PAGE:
Pediatric ImagingE2622. From Fetal Life to Childhood: Varied Appearances of Congenital Pleuroperitoneal Cavity Abnormalities
Furman M, Dibble E, Lourenco A, Swenson D, Cassese J. Alpert Medical School of Brown University/Rhode Island Hospital, Providence, RI
Address correspondence to E. Dibble (email@example.com)
Background Information: Advances in imaging have allowed for earlier diagnoses of fetal and perinatal abnormalities. For optimal patient care, radiologists should be familiar with the imaging appearance of normal fetal and perinatal structures in the chest, abdomen, and pelvis as well as the appearance of common anomalies.
Educational Goals/Teaching Points: In this exhibit we review the role of imaging, with a focus on ultrasound and MRI, in the evaluation of the fetal and neonatal pleuroperitoneal cavity by reviewing the appearance of normal structures; and review the perinatal imaging findings of the spectrum of common anomalies in the chest, abdomen, and pelvis.
Key Anatomic/Physiologic Issues and Imaging Findings/Techniques: Cases are selected from 80 fetal MRI examinations performed over the last 5 years for suspected abnormalities in the pleuroperitoneal cavity at the state’s largest dedicated women’s obstetric and children’s hospitals. We demonstrate the normal and abnormal imaging appearances of structures in the chest, abdomen, and pelvis with a focus on ultrasound and MRI. We emphasize standard fetal anatomic survey images as suggested by the American Institute of Ultrasound in Medicine Practice Parameter for the Performance of Obstetric Ultrasound Examinations with some additional structures for comparison to abnormal findings. For the chest, we describe and show the normal imaging appearance of the fetal lungs and diaphragm and the normal imaging appearance of the heart with examples of the four-chamber view, normal left ventricular outflow tract, normal right ventricular outflow tract, and normal situs. To illustrate fetal and perinatal abnormalities in the chest, we describe and show images of congenital diaphragmatic hernias, bronchopulmonary malformations, cardiac masses and anomalies (including dextrocardia), masses, and esophageal atresia. For the abdomen, we describe and show the normal imaging appearance of the size and location of stomach, kidneys, umbilical cord insertion, and cord vessel number. To illustrate fetal and perinatal abnormalities in the abdomen, we describe and show images of intestinal obstruction, adrenal hemorrhage and cyst, hydronephrosis, renal agenesis, multicystic dysplastic kidney, and abdominal masses and cysts. For the pelvis, we describe and show the normal imaging appearance of the urinary bladder. To illustrate fetal and perinatal abnormalities in the pelvis, we describe and show images of urachal cysts and teratomas.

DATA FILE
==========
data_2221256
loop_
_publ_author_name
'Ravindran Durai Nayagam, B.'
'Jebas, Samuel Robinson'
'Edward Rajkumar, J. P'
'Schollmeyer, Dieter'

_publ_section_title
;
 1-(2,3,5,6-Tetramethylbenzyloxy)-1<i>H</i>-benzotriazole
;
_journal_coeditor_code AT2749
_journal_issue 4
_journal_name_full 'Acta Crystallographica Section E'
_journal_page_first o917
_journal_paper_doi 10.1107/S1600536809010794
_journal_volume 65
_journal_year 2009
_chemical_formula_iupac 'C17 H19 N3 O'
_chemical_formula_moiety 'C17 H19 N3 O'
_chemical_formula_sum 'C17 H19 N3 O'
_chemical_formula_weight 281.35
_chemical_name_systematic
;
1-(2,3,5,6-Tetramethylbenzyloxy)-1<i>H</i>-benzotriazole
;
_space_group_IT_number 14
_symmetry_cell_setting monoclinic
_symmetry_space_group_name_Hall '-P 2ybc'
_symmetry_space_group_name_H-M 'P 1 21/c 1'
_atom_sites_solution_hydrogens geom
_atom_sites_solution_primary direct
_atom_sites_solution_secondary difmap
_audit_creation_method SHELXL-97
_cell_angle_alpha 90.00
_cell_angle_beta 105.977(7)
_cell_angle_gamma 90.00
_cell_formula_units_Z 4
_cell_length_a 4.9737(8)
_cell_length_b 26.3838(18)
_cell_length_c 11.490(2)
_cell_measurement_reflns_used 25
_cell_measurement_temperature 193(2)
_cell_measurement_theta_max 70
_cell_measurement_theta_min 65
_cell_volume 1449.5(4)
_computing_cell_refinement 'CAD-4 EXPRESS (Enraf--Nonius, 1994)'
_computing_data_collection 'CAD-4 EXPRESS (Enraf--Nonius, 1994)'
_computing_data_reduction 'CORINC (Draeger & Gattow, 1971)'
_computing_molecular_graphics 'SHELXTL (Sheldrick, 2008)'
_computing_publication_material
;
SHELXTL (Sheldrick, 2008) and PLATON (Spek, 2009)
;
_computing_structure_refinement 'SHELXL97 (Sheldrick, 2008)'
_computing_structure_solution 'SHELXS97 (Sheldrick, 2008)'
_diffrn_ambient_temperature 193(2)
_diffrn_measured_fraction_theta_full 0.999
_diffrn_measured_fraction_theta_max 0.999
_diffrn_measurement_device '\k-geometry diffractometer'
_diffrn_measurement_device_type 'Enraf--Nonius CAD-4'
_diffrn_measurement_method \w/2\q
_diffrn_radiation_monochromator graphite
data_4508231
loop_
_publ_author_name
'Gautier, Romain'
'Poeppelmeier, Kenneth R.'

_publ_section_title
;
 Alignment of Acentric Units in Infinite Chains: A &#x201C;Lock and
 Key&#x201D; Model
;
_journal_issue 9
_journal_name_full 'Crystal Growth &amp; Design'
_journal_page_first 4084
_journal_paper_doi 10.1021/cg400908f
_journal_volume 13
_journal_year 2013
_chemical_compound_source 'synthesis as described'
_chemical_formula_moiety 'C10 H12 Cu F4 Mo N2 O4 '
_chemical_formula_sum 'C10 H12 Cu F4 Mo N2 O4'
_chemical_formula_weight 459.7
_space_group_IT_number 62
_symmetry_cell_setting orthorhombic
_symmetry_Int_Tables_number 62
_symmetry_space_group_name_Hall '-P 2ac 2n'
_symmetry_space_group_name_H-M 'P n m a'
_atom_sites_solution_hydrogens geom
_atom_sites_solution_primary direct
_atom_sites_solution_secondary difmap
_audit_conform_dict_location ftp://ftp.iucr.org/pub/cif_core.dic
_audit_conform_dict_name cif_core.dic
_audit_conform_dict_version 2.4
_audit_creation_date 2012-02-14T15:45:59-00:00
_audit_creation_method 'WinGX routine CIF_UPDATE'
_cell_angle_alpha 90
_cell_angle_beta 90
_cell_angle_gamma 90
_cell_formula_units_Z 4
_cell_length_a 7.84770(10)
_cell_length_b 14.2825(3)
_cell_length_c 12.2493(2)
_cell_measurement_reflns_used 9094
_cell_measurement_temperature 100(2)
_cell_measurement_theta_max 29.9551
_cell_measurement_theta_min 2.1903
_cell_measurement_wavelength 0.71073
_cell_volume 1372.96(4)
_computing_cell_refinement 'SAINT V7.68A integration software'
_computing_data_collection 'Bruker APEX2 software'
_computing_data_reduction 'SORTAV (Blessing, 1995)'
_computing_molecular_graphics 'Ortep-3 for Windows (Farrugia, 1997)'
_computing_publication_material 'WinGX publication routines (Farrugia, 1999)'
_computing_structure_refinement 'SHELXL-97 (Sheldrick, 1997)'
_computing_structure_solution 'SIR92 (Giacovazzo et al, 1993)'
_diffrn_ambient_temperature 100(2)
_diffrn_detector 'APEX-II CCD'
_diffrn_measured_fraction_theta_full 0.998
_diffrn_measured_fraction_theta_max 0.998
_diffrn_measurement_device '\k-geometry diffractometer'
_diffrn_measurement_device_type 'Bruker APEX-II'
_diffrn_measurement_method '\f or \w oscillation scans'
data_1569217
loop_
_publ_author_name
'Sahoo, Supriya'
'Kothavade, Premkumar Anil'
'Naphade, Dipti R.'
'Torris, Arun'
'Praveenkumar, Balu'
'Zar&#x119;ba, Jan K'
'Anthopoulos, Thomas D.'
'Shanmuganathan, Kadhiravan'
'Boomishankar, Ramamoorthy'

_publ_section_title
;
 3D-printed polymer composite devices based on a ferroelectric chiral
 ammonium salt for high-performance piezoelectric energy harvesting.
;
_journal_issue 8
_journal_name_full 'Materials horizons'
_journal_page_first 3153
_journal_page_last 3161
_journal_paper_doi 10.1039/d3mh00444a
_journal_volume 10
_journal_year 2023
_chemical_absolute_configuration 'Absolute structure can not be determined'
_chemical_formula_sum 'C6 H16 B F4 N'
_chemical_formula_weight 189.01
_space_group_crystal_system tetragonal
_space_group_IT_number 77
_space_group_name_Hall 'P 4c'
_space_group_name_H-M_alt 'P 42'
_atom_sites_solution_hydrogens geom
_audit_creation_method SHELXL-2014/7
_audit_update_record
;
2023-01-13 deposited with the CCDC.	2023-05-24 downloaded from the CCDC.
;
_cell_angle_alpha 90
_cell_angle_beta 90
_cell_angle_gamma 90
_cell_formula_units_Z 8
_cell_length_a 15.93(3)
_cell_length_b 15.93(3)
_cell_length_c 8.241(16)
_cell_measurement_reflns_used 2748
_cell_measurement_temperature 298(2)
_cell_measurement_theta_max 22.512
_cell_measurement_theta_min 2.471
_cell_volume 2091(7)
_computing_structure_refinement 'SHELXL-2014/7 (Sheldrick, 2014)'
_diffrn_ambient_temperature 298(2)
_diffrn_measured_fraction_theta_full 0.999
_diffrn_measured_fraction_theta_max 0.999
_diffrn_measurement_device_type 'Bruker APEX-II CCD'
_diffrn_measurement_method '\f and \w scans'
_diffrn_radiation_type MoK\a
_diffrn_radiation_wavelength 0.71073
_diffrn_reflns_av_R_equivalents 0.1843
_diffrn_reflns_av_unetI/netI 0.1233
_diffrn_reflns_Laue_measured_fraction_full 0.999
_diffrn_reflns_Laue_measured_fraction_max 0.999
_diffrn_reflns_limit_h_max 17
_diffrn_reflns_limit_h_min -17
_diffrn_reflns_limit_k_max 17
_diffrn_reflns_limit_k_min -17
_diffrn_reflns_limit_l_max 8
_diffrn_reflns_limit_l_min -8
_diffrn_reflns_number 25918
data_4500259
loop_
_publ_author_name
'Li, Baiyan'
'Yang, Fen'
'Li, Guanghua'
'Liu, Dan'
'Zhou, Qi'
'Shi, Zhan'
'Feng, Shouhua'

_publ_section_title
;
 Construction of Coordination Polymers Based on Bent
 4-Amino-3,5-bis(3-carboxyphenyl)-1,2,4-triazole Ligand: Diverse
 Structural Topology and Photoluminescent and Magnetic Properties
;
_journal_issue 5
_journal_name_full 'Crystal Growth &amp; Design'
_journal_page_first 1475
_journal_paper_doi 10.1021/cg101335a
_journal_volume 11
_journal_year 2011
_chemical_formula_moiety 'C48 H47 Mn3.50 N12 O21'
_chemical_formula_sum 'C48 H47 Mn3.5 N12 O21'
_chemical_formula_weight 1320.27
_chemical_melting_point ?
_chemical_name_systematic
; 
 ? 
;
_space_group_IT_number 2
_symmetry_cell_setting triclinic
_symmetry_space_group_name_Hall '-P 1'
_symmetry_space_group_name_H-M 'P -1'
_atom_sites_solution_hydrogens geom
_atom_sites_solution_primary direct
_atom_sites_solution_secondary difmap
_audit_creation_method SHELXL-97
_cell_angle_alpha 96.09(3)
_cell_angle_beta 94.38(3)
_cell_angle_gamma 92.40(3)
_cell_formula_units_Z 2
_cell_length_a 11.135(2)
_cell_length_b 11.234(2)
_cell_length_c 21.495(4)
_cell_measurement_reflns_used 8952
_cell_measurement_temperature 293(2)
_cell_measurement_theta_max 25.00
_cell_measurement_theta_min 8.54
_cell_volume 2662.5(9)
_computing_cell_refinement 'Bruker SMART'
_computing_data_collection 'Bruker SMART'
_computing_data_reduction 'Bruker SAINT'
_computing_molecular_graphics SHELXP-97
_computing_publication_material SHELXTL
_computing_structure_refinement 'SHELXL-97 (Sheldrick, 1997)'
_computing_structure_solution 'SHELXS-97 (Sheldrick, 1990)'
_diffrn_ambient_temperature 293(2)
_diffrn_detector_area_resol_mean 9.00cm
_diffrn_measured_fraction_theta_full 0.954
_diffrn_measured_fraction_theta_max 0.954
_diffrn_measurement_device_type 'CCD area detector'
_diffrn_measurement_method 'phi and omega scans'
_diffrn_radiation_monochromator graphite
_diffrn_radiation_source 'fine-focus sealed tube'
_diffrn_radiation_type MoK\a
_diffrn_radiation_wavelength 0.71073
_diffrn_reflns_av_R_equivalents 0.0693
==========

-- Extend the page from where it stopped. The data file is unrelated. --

Conclusion: Radiologist familiarity with the imaging appearance of both normal and abnormal fetal and perinatal structures in the chest, abdomen, and pelvis is critical to early and accurate diagnosis of anomalies.